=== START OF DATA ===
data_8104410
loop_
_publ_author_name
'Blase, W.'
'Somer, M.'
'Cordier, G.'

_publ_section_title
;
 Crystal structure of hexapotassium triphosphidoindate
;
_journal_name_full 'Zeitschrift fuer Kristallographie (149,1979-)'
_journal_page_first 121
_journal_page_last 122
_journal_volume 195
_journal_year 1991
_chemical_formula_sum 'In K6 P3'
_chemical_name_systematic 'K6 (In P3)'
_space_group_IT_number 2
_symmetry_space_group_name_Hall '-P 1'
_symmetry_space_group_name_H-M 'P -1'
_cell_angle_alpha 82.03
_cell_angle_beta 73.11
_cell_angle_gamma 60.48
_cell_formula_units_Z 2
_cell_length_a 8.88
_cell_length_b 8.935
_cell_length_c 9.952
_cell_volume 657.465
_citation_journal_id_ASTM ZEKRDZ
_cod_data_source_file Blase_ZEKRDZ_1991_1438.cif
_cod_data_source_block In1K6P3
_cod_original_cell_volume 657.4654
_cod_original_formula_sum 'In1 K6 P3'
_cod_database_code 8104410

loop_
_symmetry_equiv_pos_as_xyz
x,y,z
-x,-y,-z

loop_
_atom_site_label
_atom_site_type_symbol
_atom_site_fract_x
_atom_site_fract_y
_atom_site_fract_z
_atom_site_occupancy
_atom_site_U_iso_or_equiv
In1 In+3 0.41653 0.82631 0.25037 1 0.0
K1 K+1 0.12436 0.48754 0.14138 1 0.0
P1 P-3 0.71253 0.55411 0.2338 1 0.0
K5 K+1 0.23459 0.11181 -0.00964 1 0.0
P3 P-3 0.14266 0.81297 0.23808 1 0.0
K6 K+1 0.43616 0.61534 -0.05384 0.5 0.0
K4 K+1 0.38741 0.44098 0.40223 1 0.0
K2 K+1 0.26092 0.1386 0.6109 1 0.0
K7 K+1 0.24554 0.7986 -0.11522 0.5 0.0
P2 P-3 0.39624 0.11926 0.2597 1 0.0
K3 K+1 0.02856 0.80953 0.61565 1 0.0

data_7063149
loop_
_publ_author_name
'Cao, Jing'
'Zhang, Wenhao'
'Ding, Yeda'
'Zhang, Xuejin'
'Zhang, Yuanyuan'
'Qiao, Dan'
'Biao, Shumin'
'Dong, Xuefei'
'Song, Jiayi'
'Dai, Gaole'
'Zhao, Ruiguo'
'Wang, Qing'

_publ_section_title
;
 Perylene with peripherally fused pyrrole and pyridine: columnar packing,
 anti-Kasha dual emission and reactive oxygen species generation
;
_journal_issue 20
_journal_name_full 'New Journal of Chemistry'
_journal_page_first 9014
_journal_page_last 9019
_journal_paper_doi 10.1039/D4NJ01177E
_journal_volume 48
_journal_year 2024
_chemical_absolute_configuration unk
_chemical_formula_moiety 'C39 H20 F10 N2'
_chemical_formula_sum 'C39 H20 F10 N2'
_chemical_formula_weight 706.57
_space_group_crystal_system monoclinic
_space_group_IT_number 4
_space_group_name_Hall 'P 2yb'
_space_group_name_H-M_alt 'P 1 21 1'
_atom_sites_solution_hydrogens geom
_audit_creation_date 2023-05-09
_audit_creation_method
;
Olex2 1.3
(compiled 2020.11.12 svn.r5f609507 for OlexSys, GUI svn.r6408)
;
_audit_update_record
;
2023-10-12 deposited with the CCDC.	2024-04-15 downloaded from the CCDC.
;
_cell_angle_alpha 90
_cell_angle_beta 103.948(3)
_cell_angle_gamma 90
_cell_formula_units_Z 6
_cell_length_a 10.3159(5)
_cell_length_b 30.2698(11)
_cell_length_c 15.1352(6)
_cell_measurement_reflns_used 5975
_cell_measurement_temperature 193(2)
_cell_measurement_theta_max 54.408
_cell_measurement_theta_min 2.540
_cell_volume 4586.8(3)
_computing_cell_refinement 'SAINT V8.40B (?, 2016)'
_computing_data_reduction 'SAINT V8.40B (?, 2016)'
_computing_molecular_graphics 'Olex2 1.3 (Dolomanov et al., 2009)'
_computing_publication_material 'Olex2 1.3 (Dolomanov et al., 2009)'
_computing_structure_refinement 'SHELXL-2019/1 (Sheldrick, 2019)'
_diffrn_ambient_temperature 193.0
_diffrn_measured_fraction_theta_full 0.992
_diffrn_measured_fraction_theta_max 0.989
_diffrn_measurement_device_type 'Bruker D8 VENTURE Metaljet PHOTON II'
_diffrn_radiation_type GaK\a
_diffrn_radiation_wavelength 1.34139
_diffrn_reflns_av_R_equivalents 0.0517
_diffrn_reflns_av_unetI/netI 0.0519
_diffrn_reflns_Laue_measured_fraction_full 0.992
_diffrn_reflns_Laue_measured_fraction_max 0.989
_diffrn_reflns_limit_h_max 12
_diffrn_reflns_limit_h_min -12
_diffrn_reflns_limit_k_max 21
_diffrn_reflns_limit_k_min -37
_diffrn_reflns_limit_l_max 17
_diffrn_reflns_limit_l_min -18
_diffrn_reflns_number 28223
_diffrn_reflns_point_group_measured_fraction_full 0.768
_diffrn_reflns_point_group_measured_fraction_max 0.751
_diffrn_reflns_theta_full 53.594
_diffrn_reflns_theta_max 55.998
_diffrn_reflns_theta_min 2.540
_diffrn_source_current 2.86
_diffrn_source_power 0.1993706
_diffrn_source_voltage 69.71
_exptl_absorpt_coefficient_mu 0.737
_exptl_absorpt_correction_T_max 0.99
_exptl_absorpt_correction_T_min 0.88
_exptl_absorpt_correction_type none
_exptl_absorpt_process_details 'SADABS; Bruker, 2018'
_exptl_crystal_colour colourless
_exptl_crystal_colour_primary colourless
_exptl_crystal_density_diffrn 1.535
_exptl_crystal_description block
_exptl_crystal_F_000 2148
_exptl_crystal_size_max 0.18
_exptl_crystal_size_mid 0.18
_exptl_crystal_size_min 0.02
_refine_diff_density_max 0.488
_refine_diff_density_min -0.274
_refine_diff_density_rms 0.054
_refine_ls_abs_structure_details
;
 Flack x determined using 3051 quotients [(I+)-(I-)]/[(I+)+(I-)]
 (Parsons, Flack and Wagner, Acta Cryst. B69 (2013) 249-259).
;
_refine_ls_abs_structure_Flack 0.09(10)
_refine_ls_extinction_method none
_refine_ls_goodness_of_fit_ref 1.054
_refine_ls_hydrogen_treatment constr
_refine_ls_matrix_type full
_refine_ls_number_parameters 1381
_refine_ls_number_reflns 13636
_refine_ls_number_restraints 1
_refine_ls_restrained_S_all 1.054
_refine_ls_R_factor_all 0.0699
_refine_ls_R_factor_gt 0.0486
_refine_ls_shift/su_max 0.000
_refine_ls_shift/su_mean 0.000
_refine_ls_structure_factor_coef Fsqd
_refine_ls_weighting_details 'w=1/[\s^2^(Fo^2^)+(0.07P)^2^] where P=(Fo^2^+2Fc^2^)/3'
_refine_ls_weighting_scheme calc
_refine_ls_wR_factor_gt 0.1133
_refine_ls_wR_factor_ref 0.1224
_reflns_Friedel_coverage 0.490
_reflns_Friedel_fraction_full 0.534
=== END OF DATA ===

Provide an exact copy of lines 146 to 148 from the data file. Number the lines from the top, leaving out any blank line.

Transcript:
_exptl_absorpt_coefficient_mu 0.737
_exptl_absorpt_correction_T_max 0.99
_exptl_absorpt_correction_T_min 0.88